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Sweet Sorghum

While it will take untold billions to build America's alternative energy infrastructure, the answer for some may be a lot closer to home and a whole lot less expensive.

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Converting Sweet Sorghum into Ethanol

Show Dates

Show 0848: Sweet Sorghum

Air date: November 30, 2008



Rob:  While it will take untold billions to build America’s alternative energy infrastructure, the answer for some may be a lot closer to home and a whole lot less expensive.  Our Russ Jowell explains.

Russ:  There’s been lots of talk about biofuels lately.  Ethanol is the undisputed king of the biofuel world, and corn is the undisputed king of ethanol.  Or is it?

Dani Bellmer:  You know we can certainly compete with corn ethanol.  And in terms of process inputs and process costs, I’m fairly certain that we could beat it.

Russ:  Dr. Dani Bellmer and her team of OSU scientists are trying to dethrone the mighty cob’s rule over ethanol, hoping instead to try a much sweeter solution.

Ray Huhnke:   That’s sweet sorghum juice, somewhere around 15%, sugar that can be converted to ethanol.  We have 20 acres of sweet sorghum at the south central research station in Chickasha.  And what we wanted to do is demonstrate the possibility of converting sweet sorghum juice into ethanol.

Russ:  Ray Huhnke is the director of OSU’s Bio Based Products and Energy Center, and says that sweet sorghum juice is an ideal substance for the production of ethanol.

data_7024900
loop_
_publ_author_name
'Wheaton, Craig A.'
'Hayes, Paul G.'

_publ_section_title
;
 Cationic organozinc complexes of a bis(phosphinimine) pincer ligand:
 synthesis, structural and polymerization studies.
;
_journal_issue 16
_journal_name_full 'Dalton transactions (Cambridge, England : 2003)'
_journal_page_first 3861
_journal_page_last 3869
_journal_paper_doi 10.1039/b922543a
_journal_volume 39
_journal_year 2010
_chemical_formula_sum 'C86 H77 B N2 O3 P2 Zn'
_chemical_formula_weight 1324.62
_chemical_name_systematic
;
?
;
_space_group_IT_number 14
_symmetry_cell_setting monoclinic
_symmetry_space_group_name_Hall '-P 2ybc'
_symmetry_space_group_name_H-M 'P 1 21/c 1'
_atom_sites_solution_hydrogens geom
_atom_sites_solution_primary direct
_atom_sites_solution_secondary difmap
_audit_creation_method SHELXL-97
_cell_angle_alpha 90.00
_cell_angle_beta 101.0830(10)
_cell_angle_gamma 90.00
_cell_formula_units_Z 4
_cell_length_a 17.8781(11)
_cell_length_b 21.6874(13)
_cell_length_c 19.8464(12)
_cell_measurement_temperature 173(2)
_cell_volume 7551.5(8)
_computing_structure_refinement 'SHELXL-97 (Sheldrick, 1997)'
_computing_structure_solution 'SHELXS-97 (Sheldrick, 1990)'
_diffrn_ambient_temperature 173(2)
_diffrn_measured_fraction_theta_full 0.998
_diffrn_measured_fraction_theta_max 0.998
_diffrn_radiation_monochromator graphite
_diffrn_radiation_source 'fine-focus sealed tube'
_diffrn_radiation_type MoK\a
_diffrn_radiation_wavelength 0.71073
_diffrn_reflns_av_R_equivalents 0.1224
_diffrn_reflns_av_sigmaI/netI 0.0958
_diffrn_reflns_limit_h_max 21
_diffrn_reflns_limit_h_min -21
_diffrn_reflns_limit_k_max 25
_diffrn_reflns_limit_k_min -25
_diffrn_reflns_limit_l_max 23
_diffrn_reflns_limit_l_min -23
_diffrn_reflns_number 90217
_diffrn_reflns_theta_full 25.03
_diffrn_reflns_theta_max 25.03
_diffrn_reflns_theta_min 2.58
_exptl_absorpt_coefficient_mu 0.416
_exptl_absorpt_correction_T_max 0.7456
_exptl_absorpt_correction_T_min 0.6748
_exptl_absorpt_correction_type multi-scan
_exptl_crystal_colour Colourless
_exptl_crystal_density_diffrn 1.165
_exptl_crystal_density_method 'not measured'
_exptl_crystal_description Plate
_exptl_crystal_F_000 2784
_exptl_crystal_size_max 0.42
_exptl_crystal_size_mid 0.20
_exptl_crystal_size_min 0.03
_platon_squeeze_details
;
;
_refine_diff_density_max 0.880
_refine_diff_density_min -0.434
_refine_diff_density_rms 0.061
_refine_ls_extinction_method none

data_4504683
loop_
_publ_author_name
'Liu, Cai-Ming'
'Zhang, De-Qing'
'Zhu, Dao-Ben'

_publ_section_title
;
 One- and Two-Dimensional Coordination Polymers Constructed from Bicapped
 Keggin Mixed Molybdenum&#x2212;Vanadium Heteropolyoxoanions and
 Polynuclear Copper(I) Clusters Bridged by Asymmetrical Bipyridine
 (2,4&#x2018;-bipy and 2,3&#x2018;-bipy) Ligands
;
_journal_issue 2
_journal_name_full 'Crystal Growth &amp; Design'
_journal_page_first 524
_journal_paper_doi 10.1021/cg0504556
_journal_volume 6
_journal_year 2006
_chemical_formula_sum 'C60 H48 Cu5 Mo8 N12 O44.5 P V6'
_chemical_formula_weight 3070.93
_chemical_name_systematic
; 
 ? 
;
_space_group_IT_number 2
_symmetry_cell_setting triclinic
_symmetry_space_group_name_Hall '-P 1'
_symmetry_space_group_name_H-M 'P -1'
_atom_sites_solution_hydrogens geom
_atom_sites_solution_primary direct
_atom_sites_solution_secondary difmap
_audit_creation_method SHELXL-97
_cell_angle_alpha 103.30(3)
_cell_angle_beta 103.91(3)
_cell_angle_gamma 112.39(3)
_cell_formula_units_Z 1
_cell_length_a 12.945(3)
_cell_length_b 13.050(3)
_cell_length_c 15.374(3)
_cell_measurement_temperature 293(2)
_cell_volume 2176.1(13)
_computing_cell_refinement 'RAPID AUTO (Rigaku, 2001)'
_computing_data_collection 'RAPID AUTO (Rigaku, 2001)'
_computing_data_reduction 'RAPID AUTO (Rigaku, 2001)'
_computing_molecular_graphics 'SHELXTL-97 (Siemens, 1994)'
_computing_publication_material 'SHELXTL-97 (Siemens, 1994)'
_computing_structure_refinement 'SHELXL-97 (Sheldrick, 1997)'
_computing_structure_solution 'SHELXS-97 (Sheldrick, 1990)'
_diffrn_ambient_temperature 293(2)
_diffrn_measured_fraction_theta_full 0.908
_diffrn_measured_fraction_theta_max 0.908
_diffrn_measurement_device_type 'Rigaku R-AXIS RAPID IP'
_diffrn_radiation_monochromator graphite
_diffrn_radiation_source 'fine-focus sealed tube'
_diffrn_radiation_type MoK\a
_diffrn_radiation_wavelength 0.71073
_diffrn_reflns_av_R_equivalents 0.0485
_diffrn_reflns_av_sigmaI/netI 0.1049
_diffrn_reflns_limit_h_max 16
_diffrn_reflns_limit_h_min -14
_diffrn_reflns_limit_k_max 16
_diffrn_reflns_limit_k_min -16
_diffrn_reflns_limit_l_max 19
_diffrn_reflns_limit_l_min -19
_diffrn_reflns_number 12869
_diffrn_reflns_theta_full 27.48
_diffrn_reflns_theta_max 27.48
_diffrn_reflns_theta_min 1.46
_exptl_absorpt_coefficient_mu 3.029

Huhnke:   We feel that sweet sorghum has advantages of its low fertility requirements as well as low water requirements to maintain a viable crop.  It’s a type of plant that you can extract the juice very relatively easy and then ferment it, even easier than most any other process.

Russ:  A process that Dr. Bellmer and her team are working to make even easier with the use of this towable device.

Bellmer:  Two or three years ago Lee McClune came into our center, the Food and Agricultural Products Center, with the idea of wanting to use sweet sorghum for ethanol.  He had this prototype harvester that he wanted us to look at and evaluate.  So we began, at that point, to look at the whole process.  And what it has evolved into is an infield process.

Russ:  Which means the juice is squeezed right from the cane the minute it is harvested.

Bellmer:  You get liquid sugar in the stalk of the crop that can simply be pressed, and then fermented into ethanol.  So you don’t have starch to convert, like you do with corn.  You don’t have cellulose to break down.  You simply have to press the stalk, and you get liquid sugar.

James Whitley:  They’ve known how to separate ethanol and water since the beginning of time.

Russ:  OSU chemistry professor Rob Whitley says that while turning sugar into ethanol is an age old process, making that process commercially viable for farmers will require modern day technology.

Whitley:  We envision this would be two distillation columns that are normally one foot in diameter by about 30 feet tall, and they have material inside them to help perform the separation.  So you would see two, tall cylindrical vessels, and a couple of pumps, and a couple of small heat exchangers, and some storage tanks.

Russ:  Completing the cycle of fuel to energize the Oklahoma economy.

Bellmer:  It’s basically the potential to have a nice stream of income that’s dependable.  In addition, producing your own source of energy, so you would not be relying on an external source of energy.